The School Leadership Compass

Recently our school launched a new middle school leadership program. This meant we had to reflect on (1) what leadership is and (2) what values we want to nurture in our student leaders. Because great leadership requires the same skill set at all levels in school organization, thinking through how to teach leadership taught me some important lessons about how I want to practice leadership.

Leaders manage deadlines, problem-solve, and work collaboratively with teams of people, some of whom “push their buttons.” Given these demands, how can we make sure our leadership decisions are serving our school community?

The Leadership Compass

We need a well-calibrated leadership compass to point us in the right direction. Electronic compasses are calibrated using location data. This means we have to know where we are to make sense of where we are going. The same is true in leadership. What maps and data do we use to determine where we are?  And how do we chart our progress on going to where we want to go?

What do you base your leadership decisions on? Do you use test data, budget reality, or educational legislation? While standardized scores, funding, and state and federal mandates certainly matter in schools, they shouldn’t be the drivers of our decision-making. What if there was another way to calibrate your leadership compass, one that led to stronger communities, more creative solutions and didn’t compromise on achievement? What if the secret to success in our quantitative measures comes from first valuing qualitative factors?

Before we had digital compasses, our compasses were calibrated by the earth’s magnetic field. I think of this as our steady core values.

Calibrating Your Leadership Compass

A mentor once told me “There are two ways to lead. You can lead with fear or you can lead with love. Both work in the short-term, but only love works long-term.” While I recognized the wisdom in this idea, it wasn’t until I became a principal that I truly understood what she meant.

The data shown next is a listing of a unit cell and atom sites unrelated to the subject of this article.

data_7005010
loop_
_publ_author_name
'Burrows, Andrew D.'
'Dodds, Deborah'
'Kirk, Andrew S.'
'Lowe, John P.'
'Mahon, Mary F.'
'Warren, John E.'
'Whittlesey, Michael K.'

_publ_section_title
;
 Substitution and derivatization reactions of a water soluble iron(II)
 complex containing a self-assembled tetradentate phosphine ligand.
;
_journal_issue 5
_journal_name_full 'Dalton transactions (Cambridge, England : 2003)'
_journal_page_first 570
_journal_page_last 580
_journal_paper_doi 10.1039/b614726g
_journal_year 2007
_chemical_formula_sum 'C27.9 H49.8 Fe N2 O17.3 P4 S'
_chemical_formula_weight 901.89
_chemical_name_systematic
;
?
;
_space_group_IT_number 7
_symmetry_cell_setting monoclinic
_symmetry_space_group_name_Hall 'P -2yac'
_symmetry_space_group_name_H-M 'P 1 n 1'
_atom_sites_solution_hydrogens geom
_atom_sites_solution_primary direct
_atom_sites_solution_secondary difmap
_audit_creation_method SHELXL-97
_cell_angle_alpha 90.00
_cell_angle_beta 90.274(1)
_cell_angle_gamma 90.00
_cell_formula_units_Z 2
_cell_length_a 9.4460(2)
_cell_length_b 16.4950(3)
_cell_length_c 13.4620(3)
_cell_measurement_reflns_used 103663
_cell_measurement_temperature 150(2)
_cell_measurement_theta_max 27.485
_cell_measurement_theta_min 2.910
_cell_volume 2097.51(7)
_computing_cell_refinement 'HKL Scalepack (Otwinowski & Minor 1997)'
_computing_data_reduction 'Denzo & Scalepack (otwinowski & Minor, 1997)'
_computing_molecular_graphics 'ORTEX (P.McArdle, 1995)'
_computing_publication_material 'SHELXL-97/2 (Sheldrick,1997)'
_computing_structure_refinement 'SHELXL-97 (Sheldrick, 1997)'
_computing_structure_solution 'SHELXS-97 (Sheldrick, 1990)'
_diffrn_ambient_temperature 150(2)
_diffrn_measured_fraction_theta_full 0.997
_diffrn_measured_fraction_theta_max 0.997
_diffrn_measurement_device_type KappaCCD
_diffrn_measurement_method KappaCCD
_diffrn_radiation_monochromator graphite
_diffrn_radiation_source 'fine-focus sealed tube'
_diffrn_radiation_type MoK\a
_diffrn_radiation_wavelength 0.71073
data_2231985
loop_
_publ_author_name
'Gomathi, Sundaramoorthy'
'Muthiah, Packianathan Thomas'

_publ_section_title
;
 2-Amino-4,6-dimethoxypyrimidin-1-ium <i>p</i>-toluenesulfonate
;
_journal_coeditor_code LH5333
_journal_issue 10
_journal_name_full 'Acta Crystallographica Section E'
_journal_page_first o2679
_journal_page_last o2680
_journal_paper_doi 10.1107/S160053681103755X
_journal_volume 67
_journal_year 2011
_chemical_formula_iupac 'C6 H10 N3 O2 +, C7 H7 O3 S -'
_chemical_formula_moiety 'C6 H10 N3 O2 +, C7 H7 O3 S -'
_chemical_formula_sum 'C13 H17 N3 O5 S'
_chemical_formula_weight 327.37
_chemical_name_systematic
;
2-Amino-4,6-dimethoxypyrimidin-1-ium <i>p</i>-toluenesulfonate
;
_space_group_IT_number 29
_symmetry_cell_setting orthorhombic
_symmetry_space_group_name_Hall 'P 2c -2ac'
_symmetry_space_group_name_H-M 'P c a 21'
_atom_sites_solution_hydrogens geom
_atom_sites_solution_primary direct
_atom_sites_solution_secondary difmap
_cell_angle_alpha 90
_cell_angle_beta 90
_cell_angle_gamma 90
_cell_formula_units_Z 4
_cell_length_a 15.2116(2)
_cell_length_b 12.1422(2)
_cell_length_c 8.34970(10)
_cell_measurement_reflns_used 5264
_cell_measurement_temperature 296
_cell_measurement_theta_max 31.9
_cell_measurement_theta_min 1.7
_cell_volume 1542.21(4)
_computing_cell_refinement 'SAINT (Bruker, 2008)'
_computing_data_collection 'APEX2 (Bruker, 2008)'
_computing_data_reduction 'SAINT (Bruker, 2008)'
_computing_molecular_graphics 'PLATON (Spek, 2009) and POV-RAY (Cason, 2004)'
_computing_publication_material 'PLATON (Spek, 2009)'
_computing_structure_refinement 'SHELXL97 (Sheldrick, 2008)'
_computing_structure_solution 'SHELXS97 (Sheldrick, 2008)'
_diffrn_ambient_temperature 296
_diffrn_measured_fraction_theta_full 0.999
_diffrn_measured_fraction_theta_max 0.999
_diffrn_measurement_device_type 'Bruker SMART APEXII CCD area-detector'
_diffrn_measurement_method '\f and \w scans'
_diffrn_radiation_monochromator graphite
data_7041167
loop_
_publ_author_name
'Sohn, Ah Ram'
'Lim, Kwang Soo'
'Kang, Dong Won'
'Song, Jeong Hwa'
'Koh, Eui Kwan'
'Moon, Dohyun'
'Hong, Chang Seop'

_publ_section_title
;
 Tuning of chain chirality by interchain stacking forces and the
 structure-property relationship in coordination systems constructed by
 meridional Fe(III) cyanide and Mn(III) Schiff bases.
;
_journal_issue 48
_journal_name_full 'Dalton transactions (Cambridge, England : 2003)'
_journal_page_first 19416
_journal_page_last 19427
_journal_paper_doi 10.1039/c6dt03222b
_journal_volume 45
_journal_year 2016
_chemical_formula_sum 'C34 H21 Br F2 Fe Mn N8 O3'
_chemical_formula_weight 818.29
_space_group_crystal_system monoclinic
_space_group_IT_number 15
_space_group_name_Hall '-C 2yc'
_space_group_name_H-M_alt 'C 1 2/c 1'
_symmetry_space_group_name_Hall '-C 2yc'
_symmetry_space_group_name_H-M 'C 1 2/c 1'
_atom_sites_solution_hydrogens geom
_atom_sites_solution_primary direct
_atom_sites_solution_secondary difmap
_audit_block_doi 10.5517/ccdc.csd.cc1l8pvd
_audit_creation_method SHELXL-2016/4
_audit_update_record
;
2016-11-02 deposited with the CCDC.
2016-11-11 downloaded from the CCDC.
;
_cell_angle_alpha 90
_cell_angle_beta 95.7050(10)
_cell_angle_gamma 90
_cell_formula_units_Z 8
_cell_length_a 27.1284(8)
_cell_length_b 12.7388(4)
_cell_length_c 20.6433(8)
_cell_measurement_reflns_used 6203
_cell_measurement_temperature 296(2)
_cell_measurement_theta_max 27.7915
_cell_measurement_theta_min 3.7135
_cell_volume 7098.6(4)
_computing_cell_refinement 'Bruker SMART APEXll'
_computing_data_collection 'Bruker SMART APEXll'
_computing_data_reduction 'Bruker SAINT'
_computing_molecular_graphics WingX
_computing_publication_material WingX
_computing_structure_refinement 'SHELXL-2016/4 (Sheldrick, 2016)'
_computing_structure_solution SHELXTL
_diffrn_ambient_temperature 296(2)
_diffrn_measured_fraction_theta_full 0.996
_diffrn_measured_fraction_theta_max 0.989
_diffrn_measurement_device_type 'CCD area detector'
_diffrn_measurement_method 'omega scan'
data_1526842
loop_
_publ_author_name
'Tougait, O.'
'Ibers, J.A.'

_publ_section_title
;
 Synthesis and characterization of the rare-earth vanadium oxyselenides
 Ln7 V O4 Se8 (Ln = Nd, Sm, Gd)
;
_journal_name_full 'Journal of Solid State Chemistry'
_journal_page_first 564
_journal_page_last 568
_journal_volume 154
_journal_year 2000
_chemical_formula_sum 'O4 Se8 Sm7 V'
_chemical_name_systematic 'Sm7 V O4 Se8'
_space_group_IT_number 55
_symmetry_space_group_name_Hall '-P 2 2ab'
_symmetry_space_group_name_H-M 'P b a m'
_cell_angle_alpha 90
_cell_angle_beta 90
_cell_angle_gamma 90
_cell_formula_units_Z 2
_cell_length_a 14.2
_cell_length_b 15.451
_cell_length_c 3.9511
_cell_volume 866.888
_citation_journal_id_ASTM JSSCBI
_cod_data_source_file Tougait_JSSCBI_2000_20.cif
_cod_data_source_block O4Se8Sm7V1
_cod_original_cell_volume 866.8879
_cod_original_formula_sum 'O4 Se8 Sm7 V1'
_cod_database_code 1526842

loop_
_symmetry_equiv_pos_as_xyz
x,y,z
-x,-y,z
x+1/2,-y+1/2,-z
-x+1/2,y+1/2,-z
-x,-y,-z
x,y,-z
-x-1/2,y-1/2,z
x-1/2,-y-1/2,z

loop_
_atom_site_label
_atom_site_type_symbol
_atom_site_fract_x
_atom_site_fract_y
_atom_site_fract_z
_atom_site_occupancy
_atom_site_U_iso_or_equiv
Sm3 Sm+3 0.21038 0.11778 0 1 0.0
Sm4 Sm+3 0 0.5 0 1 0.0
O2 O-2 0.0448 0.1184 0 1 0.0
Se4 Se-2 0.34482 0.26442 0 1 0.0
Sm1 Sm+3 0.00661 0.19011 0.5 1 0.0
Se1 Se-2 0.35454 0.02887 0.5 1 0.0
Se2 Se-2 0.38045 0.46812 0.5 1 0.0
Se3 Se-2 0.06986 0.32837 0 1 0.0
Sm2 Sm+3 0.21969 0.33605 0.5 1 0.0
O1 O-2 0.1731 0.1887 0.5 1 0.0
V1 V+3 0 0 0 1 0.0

In thinking about how to calibrate your school leadership compass, love is a good place to start. From there, we can use our core values to give us more specific direction.

The following reflective questions can help us identify those values.

  • What qualities do you want to foster in your school or classroom?
  • What are your long-term goals as a school or class?
  • What are your school or class community’s greatest strengths?
  • What are the most important messages you want to communicate?

Your answers to these questions set your priorities. You can use them to choose the path that honors those qualities you want to foster, that helps your school continue in the direction of your goals, that plays to your communities’ strengths, and that communicates the values you hold. When faced with a tough decision, the leadership compass has yet to let me down. In fact, this model has positively altered how I think about student support, teacher autonomy, student-led initiatives, and second chances.

This all sounds pretty soft

I’ve been thinking about the theoretical tension between soft and hard approaches to leadership. The connotation seems to be that soft is calibrated with a concern for feelings, hard is calibrated with a concern for results, and these two are mutually exclusive. I disagree.  Leaders can be concerned with both feelings and achievement. It comes back to what we value and how we set our priorities.

By using the leadership compass, do I sometimes lean further to the side of generosity, connection, and community? Enthusiastically! Yet because I am basing my decisions on clear values I feel confident in most of the decisions I make. And typically our results bear this out. Our students are engaged in service, learning, and creating amazing work; our teachers are engaged in instruction, learning, and creative support models. Together, we are all rethinking leadership from a values-based approach.

To finish the metaphor, we are finding our way through a complex forest of demands, enthusiastically geocaching toward stronger and more effective learning communities.


Encouragingly, Dr. KFW